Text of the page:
Pelican screenshot

When I was setting up this blog, I initially started with Wordpress, but then I discovered that many (tech-savvy) people were using static site generators.

It took me some time to understand what that meant. Most of the common blogging platforms generate websites dynamically. Wordpress requires SQL to manage a database containing your blog content. When someone loads your blog URL, Wordpress generates the requested webpage. Wordpress must be installed on your webhost/server for this to work.

The idea behind static site generators is to have software on your local machine that creates webpages and then upload these pages to the webhost. The webpages have fixed content, hence the description "static site." You don't need to install anything on the webhost.

For a small personal blog, a static site makes a lot of sense because you

  • Avoid the security issues of having software (like Wordpress) installed on your webhost
  • Don't need to worry about upgrading and maintaining server-side software (like Wordpress)
  • Can write blog posts in some type of markdown, which is a lot more user friendly than composing posts in a browser GUI1
  • Can exercise version control on the static web content
  • Can easily move your website somewhere else because your website is just a bunch of static files

In practice, I wanted my blog to have the following features:

  • Ability to write posts in markdown
  • Footnotes
  • Syntax highlighting, especially for code
  • Ability to render \(\LaTeX\)

I can show that all of that is possible in Pelican, a static site generator written in Python. (Needless to say, I'm using Pelican2 for this blog.)



This is extremely important.


Some things I'd like to do someday

  • Skate the canals in the Netherlands
  • Build my own computer
  • Write my own software project
  • Finish Baldur's Gate
  • Publish an essay

Top 5 console games

  1. Paper Mario: Thousand Year Door (Gamecube)
  2. Prince of Persia trilogy (The Sands of Time, Warrior Within, The Two Thrones) (console/PC)
  3. Chrono Trigger (SNES/DS)
  4. Phoenix Wright series (GBA/DS)
  5. The Legend of Zelda: Twilight Princess (Gamecube/Wii)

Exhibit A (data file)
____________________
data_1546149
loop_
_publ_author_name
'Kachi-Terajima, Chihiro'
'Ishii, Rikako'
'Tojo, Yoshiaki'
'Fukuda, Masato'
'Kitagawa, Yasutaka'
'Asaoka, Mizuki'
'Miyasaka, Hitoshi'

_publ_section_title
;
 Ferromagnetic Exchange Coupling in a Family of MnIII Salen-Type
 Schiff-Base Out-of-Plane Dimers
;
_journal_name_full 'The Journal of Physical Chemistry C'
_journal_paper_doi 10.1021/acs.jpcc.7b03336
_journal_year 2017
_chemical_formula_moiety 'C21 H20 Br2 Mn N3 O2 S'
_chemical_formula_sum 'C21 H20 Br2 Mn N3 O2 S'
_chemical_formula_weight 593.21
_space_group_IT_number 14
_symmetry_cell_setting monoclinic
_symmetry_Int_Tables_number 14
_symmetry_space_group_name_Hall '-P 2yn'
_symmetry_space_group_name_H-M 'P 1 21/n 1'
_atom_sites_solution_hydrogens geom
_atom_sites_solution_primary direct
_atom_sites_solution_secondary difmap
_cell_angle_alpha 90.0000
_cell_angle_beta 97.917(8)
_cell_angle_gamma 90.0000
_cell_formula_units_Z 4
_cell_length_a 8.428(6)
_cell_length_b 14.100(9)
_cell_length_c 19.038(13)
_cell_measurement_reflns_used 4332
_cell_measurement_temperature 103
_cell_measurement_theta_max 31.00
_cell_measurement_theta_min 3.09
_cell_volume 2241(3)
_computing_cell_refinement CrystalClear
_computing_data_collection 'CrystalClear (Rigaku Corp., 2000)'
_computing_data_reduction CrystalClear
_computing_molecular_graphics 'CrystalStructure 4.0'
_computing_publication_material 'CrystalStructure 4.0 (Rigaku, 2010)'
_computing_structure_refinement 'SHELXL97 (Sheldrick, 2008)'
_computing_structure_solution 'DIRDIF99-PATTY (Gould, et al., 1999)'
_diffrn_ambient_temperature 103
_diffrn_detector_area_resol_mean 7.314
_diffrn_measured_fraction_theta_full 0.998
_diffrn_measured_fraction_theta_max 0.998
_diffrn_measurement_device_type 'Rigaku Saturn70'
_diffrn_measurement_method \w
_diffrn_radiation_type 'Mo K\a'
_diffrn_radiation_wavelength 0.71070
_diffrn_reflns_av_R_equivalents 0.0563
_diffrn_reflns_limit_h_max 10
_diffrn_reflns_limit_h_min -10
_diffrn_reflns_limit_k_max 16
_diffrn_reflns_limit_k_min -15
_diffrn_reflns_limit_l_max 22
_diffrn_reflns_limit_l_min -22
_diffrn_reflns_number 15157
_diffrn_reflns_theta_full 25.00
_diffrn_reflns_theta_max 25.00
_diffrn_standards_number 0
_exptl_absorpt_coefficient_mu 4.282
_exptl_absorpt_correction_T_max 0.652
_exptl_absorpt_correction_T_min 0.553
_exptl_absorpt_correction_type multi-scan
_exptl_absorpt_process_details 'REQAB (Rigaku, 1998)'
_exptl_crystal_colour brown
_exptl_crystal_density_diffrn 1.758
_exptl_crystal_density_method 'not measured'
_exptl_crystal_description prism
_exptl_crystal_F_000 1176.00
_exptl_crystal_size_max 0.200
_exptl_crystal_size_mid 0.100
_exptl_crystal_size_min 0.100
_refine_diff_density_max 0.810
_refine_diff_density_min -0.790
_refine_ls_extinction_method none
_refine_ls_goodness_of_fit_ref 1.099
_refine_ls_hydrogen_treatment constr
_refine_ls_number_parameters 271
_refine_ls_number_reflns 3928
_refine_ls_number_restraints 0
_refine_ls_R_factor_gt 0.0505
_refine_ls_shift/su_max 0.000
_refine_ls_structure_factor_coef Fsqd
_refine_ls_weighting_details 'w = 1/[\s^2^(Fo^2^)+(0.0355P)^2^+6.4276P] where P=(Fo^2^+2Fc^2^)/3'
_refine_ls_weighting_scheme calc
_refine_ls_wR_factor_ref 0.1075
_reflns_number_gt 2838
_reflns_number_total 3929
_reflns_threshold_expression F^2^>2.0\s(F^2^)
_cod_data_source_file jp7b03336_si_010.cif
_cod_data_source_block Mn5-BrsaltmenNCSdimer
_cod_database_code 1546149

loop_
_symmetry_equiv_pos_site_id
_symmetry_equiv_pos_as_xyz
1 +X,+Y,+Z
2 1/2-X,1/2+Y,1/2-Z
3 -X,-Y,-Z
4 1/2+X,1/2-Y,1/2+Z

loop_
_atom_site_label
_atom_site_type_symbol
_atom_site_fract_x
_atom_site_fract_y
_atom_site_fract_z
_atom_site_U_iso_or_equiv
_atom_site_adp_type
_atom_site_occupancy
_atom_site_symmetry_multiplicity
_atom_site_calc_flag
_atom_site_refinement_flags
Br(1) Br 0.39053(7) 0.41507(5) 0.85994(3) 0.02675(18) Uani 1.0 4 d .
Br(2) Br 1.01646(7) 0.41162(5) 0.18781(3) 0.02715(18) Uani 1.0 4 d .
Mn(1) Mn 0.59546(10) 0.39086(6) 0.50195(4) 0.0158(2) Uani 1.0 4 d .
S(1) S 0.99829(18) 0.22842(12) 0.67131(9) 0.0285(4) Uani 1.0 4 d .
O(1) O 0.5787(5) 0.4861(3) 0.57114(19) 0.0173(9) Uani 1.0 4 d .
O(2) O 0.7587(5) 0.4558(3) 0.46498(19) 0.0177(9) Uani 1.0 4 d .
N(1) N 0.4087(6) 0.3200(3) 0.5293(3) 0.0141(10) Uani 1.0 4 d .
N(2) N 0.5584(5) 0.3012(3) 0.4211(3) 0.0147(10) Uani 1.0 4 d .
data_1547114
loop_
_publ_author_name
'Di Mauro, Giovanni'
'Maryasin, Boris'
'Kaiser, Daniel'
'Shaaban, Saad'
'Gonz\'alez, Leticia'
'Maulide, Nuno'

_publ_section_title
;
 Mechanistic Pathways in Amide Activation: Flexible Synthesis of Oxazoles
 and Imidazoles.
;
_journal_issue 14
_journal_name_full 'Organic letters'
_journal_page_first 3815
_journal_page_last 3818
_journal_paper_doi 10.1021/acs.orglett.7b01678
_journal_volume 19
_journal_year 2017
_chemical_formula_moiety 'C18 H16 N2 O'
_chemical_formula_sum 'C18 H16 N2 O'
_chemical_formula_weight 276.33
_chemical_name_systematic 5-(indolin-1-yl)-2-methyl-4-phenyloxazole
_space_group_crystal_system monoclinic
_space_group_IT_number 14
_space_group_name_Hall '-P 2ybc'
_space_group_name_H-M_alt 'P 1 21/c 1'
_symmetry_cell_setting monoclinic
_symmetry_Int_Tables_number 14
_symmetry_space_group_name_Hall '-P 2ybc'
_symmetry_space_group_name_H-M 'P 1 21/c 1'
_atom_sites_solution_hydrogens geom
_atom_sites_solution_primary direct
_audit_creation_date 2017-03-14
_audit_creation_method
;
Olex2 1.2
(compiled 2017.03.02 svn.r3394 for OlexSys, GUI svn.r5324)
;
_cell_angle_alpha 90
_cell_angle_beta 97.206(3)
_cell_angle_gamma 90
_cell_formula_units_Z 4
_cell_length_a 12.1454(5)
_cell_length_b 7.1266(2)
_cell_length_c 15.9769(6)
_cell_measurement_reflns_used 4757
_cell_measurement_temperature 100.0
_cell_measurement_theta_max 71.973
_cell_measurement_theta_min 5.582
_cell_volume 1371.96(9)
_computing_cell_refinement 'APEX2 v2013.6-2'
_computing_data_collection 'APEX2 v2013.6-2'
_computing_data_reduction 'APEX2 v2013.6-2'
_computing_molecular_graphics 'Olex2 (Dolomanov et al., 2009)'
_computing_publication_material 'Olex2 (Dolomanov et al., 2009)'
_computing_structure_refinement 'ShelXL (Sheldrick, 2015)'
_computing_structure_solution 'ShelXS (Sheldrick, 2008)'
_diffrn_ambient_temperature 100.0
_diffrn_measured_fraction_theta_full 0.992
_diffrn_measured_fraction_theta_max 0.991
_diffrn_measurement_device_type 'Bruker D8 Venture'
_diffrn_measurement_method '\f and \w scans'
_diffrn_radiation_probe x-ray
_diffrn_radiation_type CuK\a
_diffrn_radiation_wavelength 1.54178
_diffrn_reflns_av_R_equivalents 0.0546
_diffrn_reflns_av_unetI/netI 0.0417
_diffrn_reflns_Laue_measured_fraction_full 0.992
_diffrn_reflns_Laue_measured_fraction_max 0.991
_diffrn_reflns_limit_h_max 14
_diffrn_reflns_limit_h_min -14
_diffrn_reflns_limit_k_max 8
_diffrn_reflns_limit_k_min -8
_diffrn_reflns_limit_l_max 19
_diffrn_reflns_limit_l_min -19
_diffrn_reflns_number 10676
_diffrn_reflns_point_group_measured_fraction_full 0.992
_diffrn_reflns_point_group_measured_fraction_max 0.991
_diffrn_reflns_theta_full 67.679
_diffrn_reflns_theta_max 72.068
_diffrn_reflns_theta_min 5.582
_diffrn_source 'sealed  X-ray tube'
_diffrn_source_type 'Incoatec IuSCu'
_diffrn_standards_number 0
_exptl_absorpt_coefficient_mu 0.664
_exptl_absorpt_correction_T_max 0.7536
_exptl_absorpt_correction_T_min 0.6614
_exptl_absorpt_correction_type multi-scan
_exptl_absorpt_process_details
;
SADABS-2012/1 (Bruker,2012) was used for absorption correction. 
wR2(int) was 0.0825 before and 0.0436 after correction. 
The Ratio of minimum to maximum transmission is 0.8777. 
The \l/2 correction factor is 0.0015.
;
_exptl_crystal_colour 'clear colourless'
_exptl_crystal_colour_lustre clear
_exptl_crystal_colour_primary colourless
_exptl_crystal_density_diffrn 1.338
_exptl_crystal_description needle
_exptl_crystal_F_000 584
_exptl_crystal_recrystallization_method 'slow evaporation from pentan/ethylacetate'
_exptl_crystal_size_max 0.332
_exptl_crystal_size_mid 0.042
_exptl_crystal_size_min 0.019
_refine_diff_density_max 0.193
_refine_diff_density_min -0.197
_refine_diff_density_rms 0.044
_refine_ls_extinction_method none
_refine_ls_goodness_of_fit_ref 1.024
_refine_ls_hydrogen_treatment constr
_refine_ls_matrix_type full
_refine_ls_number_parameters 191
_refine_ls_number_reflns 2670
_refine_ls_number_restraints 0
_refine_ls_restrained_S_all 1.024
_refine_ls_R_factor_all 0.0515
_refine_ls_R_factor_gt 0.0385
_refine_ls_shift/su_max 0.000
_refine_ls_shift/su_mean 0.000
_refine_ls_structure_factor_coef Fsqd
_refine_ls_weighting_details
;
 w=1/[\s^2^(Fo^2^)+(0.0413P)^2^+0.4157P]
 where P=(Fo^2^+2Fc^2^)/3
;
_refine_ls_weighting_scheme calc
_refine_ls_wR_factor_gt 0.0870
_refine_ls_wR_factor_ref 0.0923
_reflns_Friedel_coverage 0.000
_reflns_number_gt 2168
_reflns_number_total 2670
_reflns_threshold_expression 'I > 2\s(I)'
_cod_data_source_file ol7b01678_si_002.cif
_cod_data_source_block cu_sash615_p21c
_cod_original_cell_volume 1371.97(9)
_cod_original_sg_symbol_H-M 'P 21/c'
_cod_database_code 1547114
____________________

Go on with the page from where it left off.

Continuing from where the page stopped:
Some quotes I like:


Having to read a footnote resembles having to go downstairs to answer the door while in the midst of making love.3


A human being should be able to change a diaper, plan an invasion, butcher a hog, conn a ship, design a building, write a sonnet, balance accounts, build a wall, set a bone, comfort the dying, take orders, give orders, cooperate, act alone, solve equations, analyze a new problem, pitch manure, program a computer, cook a tasty meal, fight efficiently, die gallantly. Specialization is for insects.4


Who can resist cute cats? (Yes, that is my photo and those are our cats.)

Cats cuddling at night

Horizontal rule

Syntax highlighting

Inline highlighting

Some Python keywords are lambda, import, and while.

Block of code

def factorial(n):
    if n == 0:
        return 1
        return n * factorial(n-1)

\(\LaTeX\) symbols

Inline LaTeX symbols

I always seem to run out of Greek letters like \(\alpha, \beta, \gamma\).

{equation} environment

$$ \begin{equation} i\hbar\frac{\partial}{\partial t}\Psi = \hat{H}\Psi \end{equation} $$

{eqnarray} environment

Do you know what these equations are?

$$ \begin{eqnarray} \nabla \cdot \vec{E} &=& 4\pi\rho \\\ \nabla \cdot \vec{B} &=& 0 \\\ \nabla \times \vec{E} &=& -\frac{1}{c}\frac{\partial \vec{B}}{\partial t} \\\ \nabla \times \vec{B} &=& \frac{1}{c}\left(4\pi\vec{J} + \frac{\partial \vec{E}}{\partial t}\right) \end{eqnarray} $$

The famous Maxwell's Equations5 describing electrodynamics in a vacuum!

For the eqnarray environment, I noticed that I had to use \\\ instead of \\ for the line breaks.


The Markdown file used to generate this post is available here. I had to change the .md extension to .txt to avoid confusing the Pelican compiler.

Technical details

If you liked this demonstration of Pelican, you can see another post where I explain how I setup Pelican with full technical details.

  1. I used to write my blog posts in HTML, in the blogging software's GUI. I constantly fought the software reformatting my edits and changing the whitespace. 

  2. Top image taken from Pelican documentation page 

  3. Attributed to Noel Coward 

  4. From Time Enough to Love by Robert Heinlein 

  5. In cgs units, of course!  


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